The Whittlings x Soup Creative x Jwrnal
Blaenau Ffestiniog. November 2018. Cold and Wet (Wales).
A few weeks ago, Stew and Olivia aka Soup Creative, David aka The Whittlings and I went on an adventure. With guidance from Phil, we ventured up to a mile deep beneath the Blaenau Ffestiniog mountains.
Why? In search for Mine Oak.
Here’s what happened:
Over 100 years ago, Oak and Steel were taken into the slate mines of North Wales to build the infrastructure for removing slate. Long abandoned, the steel rusted into the underground streams and the oak slowly naturally darkened and grew dense in the iron-rich water.
David has salvaged some of this amazing material from deep in the mines and made functional objects from the Mine Oak.
David’s collection of functional objects made from Mine Oak are o are strongly inspired by the industry of the mines and by the hard lives of the thousands of miners and quarrymen that worked in the Welsh slate industry. His collection is on show at Oriel Davies x Jwrnal CREU//MAKE exhibition. There you will find:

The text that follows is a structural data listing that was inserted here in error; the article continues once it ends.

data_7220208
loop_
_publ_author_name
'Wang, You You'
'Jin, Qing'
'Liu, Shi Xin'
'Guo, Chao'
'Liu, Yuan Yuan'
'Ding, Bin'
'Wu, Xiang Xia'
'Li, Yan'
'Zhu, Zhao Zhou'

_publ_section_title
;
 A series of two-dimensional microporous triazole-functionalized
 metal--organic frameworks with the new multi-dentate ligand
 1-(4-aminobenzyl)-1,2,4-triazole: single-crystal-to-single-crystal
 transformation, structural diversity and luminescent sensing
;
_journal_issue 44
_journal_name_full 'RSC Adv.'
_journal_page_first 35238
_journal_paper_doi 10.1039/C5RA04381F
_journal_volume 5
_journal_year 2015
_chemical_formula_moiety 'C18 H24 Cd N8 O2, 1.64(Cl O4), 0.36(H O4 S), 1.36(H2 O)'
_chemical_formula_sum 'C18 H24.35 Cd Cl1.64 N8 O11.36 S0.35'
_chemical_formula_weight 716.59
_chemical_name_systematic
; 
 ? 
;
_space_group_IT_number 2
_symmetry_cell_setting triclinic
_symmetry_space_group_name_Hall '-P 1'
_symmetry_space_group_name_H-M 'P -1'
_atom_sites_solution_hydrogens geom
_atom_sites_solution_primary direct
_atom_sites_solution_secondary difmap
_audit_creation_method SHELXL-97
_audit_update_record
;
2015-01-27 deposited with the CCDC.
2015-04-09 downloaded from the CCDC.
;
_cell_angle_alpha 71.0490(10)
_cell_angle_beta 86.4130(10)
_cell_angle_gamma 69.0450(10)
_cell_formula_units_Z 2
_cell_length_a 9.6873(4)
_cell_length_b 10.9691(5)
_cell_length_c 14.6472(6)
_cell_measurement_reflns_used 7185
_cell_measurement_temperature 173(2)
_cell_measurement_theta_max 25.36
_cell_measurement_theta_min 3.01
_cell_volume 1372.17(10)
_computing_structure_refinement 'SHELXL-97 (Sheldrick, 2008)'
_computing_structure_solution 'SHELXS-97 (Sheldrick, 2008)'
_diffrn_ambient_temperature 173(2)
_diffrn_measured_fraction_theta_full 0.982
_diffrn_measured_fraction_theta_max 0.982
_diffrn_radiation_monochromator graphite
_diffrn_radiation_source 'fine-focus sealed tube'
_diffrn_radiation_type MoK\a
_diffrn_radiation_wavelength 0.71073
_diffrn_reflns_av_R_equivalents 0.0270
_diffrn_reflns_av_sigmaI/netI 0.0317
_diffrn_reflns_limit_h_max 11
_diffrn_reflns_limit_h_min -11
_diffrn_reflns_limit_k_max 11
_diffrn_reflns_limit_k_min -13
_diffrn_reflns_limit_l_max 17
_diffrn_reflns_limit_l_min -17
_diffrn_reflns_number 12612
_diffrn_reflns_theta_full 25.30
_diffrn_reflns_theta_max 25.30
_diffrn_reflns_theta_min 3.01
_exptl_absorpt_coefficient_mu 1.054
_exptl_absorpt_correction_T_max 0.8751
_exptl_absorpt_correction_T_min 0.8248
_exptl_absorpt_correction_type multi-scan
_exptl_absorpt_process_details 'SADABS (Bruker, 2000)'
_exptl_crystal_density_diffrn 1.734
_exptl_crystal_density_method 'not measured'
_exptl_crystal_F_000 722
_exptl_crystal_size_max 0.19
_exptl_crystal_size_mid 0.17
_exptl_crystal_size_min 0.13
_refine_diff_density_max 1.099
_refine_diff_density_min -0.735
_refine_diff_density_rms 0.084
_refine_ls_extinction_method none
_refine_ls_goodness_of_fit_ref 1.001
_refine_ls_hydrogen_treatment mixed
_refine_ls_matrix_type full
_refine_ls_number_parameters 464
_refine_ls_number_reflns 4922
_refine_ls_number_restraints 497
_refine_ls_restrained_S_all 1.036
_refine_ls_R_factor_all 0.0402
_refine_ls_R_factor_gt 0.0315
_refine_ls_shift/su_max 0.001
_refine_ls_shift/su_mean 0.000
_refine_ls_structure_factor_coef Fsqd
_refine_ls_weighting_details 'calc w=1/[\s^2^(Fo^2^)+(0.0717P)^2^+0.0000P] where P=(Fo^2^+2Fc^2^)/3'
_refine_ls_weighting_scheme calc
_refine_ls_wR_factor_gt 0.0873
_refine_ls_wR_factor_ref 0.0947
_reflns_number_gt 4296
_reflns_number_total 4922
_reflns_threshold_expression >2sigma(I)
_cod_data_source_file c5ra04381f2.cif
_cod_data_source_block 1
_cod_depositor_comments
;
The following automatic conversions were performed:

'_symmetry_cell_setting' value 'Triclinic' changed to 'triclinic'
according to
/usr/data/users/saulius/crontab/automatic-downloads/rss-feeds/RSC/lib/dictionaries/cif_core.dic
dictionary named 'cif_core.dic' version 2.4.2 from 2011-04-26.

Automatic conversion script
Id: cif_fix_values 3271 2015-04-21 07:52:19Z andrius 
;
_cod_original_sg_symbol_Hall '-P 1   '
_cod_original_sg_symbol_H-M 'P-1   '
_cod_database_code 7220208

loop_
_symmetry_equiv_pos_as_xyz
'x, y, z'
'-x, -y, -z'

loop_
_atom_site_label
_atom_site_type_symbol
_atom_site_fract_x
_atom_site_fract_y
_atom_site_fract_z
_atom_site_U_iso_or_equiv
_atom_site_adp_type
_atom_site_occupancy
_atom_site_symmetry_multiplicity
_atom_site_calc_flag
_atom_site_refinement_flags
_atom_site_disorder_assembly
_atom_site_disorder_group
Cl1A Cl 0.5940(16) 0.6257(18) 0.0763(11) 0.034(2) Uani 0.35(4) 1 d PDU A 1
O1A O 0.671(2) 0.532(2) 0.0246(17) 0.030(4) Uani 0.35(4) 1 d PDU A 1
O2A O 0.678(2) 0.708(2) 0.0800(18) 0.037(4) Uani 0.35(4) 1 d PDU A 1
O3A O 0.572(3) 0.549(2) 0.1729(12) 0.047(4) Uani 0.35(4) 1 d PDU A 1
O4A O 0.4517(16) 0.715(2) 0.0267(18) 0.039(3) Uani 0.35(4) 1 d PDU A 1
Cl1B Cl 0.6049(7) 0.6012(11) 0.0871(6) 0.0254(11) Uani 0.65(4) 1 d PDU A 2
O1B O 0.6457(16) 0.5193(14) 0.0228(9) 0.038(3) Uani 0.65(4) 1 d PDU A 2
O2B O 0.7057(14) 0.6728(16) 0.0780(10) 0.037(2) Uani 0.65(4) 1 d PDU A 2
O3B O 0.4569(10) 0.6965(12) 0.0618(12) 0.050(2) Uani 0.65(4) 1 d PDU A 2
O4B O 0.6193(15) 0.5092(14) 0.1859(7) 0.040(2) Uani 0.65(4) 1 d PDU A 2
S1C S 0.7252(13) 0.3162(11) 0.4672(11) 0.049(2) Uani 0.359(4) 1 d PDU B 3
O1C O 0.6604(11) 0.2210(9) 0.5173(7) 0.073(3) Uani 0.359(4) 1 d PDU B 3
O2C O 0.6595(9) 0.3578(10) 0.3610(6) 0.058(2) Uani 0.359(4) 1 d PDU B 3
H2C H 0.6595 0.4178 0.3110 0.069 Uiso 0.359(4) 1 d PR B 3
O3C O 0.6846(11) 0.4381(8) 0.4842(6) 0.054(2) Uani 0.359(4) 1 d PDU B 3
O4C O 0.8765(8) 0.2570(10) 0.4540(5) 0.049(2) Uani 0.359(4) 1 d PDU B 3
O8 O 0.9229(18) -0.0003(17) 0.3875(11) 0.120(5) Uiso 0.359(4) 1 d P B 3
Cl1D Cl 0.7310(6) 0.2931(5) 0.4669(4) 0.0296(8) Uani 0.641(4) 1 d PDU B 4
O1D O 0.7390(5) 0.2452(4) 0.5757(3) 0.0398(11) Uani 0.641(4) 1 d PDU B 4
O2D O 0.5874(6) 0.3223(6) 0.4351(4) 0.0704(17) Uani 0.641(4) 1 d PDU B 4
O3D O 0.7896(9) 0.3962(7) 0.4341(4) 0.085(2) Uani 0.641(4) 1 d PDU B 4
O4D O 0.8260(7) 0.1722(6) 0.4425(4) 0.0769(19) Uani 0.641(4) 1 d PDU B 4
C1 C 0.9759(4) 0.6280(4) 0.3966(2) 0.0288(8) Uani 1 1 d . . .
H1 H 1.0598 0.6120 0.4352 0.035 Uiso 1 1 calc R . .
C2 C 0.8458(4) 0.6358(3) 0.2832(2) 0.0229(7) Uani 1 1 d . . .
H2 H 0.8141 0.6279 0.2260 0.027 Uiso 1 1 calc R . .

‘The Bargain Gang’
Welsh Slate workers teamed up in partnerships of five called ‘Bargain Gangs’, where they would make monthly agreements with the owners over where they would work and what they would be paid each month. Two rockmen, a splitter, a dresser and a rybelwr (a boy learning the trade).
The caban, was a cabin or underground room, where slate miners gathered for their lunch break. It was often the scene of wide-ranging discussions, song and poetry.
Blaenau Ffestiniog was one of the two main centres of the slate industry in Wales. At the peak of the slate industry, the town had a population of over eleven thousand people, mainly employed in the slate industry. The town now has a population of under five thousand.
Cawl in modern Welsh the word is used to refer to any soup or broth. In English, the word is used to refer to a traditional Welsh soup with lamb or beef with leeks, potatoes, swedes, carrots and other seasonal vegetables.
‘The miner Family’ Cawl spoons
Slate mining families lived in small slate terrace houses, where the men often had long walks to and from the house to the mine or quarry. Boys often worked in the mine, learning the trade or pushing the slate trolleys in the dark.
David White, the Whittlings.
The final edit of our Mine Oak adventure will be released later this month. Keep an eye out to see more, and to find out where this project of filming makers is heading.
David is a whittler. He eats, sleeps and breathes wood (almost).
Soup create stories through film + animation. They will make any excuse to go on an adventure.